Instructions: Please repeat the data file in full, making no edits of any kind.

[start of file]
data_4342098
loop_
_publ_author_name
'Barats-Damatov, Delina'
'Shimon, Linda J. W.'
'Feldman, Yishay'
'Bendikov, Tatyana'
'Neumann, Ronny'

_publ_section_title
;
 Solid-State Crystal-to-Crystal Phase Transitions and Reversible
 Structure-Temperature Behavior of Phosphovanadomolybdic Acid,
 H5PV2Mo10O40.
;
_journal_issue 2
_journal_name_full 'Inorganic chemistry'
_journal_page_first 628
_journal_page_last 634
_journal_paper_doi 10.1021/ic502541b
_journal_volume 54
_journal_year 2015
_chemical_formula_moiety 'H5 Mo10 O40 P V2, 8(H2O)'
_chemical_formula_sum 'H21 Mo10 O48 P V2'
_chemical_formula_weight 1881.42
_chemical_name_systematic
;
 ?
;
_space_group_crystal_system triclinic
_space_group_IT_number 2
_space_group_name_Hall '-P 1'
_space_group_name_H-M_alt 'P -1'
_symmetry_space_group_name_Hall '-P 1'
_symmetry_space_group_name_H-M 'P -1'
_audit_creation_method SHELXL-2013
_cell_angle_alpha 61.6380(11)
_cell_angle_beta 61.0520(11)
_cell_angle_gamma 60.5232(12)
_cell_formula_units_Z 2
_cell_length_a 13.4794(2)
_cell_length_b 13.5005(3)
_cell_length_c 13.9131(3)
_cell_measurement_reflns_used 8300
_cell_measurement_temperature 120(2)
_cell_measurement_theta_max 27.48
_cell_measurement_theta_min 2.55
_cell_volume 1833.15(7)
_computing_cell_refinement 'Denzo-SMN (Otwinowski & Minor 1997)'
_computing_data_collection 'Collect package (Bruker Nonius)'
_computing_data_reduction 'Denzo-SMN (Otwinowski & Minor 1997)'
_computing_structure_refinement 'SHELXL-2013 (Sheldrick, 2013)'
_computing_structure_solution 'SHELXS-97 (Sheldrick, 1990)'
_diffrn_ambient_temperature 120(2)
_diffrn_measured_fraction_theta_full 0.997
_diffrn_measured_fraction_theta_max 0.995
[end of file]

data_4342098
loop_
_publ_author_name
'Barats-Damatov, Delina'
'Shimon, Linda J. W.'
'Feldman, Yishay'
'Bendikov, Tatyana'
'Neumann, Ronny'

_publ_section_title
;
 Solid-State Crystal-to-Crystal Phase Transitions and Reversible
 Structure-Temperature Behavior of Phosphovanadomolybdic Acid,
 H5PV2Mo10O40.
;
_journal_issue 2
_journal_name_full 'Inorganic chemistry'
_journal_page_first 628
_journal_page_last 634
_journal_paper_doi 10.1021/ic502541b
_journal_volume 54
_journal_year 2015
_chemical_formula_moiety 'H5 Mo10 O40 P V2, 8(H2O)'
_chemical_formula_sum 'H21 Mo10 O48 P V2'
_chemical_formula_weight 1881.42
_chemical_name_systematic
;
 ?
;
_space_group_crystal_system triclinic
_space_group_IT_number 2
_space_group_name_Hall '-P 1'
_space_group_name_H-M_alt 'P -1'
_symmetry_space_group_name_Hall '-P 1'
_symmetry_space_group_name_H-M 'P -1'
_audit_creation_method SHELXL-2013
_cell_angle_alpha 61.6380(11)
_cell_angle_beta 61.0520(11)
_cell_angle_gamma 60.5232(12)
_cell_formula_units_Z 2
_cell_length_a 13.4794(2)
_cell_length_b 13.5005(3)
_cell_length_c 13.9131(3)
_cell_measurement_reflns_used 8300
_cell_measurement_temperature 120(2)
_cell_measurement_theta_max 27.48
_cell_measurement_theta_min 2.55
_cell_volume 1833.15(7)
_computing_cell_refinement 'Denzo-SMN (Otwinowski & Minor 1997)'
_computing_data_collection 'Collect package (Bruker Nonius)'
_computing_data_reduction 'Denzo-SMN (Otwinowski & Minor 1997)'
_computing_structure_refinement 'SHELXL-2013 (Sheldrick, 2013)'
_computing_structure_solution 'SHELXS-97 (Sheldrick, 1990)'
_diffrn_ambient_temperature 120(2)
_diffrn_measured_fraction_theta_full 0.997
_diffrn_measured_fraction_theta_max 0.995